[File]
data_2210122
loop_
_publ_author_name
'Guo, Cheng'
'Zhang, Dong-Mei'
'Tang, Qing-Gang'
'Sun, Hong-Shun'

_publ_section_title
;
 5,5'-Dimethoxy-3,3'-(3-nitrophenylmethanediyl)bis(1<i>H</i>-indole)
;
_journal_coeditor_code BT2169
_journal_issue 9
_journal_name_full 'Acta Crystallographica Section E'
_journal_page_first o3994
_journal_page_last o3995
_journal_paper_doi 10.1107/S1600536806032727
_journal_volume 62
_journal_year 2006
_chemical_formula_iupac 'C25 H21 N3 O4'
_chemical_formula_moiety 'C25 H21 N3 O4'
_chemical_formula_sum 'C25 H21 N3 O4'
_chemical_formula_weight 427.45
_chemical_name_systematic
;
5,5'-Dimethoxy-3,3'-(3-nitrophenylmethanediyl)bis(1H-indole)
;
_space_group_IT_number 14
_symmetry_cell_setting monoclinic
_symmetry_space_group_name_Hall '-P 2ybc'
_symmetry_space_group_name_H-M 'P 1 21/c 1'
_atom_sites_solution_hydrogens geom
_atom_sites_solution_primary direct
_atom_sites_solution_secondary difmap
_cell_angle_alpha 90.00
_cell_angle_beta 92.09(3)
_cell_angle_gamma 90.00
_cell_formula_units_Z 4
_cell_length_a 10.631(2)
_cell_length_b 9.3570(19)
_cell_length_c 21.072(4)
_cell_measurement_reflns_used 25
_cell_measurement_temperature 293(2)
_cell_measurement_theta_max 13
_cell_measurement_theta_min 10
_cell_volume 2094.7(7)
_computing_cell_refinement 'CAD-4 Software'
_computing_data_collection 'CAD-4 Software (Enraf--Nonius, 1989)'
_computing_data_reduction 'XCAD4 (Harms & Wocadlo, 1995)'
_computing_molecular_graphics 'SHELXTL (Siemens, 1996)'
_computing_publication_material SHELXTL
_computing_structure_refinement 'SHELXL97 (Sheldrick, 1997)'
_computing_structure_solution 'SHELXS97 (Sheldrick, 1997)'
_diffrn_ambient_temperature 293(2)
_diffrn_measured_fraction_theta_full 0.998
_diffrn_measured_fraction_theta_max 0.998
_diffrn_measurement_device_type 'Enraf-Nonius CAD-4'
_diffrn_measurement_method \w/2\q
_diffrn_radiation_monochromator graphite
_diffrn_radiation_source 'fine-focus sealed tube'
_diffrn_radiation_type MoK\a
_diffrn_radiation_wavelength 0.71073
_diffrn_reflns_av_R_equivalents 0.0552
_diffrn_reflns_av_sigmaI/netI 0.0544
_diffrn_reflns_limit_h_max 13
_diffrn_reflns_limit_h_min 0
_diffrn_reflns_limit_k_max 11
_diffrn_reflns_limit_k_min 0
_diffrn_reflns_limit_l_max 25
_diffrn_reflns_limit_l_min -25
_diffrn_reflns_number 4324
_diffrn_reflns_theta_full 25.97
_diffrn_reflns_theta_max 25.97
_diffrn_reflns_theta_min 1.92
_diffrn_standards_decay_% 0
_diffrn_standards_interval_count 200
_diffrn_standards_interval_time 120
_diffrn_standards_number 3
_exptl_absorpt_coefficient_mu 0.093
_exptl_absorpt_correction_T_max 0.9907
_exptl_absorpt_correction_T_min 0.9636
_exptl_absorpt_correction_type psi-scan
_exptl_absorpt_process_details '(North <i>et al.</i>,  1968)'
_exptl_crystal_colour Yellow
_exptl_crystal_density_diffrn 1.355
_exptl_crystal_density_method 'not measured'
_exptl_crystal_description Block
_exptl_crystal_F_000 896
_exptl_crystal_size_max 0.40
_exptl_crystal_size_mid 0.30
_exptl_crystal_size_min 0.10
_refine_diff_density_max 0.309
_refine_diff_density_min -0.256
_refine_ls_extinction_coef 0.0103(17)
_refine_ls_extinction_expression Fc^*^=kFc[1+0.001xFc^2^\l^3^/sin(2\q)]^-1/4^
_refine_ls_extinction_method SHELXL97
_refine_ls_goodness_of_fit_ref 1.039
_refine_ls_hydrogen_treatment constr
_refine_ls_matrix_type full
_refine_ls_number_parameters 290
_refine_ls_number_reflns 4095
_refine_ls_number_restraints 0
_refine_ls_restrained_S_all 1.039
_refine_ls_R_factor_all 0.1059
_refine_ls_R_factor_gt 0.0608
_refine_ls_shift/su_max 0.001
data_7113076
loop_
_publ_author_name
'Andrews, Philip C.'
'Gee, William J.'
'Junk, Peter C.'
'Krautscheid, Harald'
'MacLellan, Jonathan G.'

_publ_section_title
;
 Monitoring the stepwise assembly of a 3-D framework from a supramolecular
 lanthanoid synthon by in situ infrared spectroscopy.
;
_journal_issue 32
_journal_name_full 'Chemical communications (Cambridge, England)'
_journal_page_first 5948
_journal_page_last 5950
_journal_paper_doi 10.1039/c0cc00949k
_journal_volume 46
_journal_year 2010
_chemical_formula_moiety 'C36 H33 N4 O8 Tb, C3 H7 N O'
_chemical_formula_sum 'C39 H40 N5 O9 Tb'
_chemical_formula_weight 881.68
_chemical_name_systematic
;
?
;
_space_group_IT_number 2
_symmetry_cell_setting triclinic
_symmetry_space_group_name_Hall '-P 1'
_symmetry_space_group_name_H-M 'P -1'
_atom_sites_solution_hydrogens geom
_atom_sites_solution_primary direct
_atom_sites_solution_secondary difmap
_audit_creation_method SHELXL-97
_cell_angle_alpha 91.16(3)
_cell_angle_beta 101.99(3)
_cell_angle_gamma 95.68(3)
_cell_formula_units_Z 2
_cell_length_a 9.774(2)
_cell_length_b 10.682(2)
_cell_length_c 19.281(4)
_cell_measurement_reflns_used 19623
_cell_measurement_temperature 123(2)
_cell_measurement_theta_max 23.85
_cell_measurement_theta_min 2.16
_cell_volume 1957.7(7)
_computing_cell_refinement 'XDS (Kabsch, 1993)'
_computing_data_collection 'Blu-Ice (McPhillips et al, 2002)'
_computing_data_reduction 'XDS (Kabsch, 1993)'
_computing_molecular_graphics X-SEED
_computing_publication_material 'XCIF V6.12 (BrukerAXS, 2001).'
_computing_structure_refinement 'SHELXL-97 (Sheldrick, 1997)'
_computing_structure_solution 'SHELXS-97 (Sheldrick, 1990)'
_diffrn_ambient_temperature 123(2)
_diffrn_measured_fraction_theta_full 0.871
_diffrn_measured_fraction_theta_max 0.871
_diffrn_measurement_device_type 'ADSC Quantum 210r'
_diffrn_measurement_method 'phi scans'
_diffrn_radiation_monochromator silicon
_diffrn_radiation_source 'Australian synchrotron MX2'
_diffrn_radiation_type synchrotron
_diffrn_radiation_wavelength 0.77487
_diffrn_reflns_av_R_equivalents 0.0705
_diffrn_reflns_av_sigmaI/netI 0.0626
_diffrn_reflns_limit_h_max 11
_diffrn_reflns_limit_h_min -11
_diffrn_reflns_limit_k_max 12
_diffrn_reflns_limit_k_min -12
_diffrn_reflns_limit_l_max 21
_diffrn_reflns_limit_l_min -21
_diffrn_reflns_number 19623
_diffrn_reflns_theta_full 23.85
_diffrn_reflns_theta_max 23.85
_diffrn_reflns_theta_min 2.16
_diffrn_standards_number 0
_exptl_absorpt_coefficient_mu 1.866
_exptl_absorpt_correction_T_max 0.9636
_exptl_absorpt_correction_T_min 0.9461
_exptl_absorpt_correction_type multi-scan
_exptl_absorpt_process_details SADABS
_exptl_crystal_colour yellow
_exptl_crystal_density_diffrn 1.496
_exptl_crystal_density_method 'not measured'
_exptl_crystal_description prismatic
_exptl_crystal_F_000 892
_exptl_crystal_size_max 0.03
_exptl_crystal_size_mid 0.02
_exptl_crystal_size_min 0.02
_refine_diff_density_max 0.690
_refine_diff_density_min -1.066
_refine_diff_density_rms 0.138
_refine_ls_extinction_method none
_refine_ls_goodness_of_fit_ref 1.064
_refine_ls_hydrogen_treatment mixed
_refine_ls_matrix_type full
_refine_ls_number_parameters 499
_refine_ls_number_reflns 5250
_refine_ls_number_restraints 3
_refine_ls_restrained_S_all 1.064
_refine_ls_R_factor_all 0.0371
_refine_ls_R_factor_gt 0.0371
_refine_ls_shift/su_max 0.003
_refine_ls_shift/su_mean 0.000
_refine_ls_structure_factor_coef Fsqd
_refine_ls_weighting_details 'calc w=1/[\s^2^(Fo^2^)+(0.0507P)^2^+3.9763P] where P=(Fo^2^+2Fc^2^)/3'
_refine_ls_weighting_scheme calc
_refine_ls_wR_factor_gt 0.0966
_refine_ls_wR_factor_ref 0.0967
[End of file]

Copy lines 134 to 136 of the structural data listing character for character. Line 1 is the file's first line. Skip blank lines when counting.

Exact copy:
_space_group_IT_number 2
_symmetry_cell_setting triclinic
_symmetry_space_group_name_Hall '-P 1'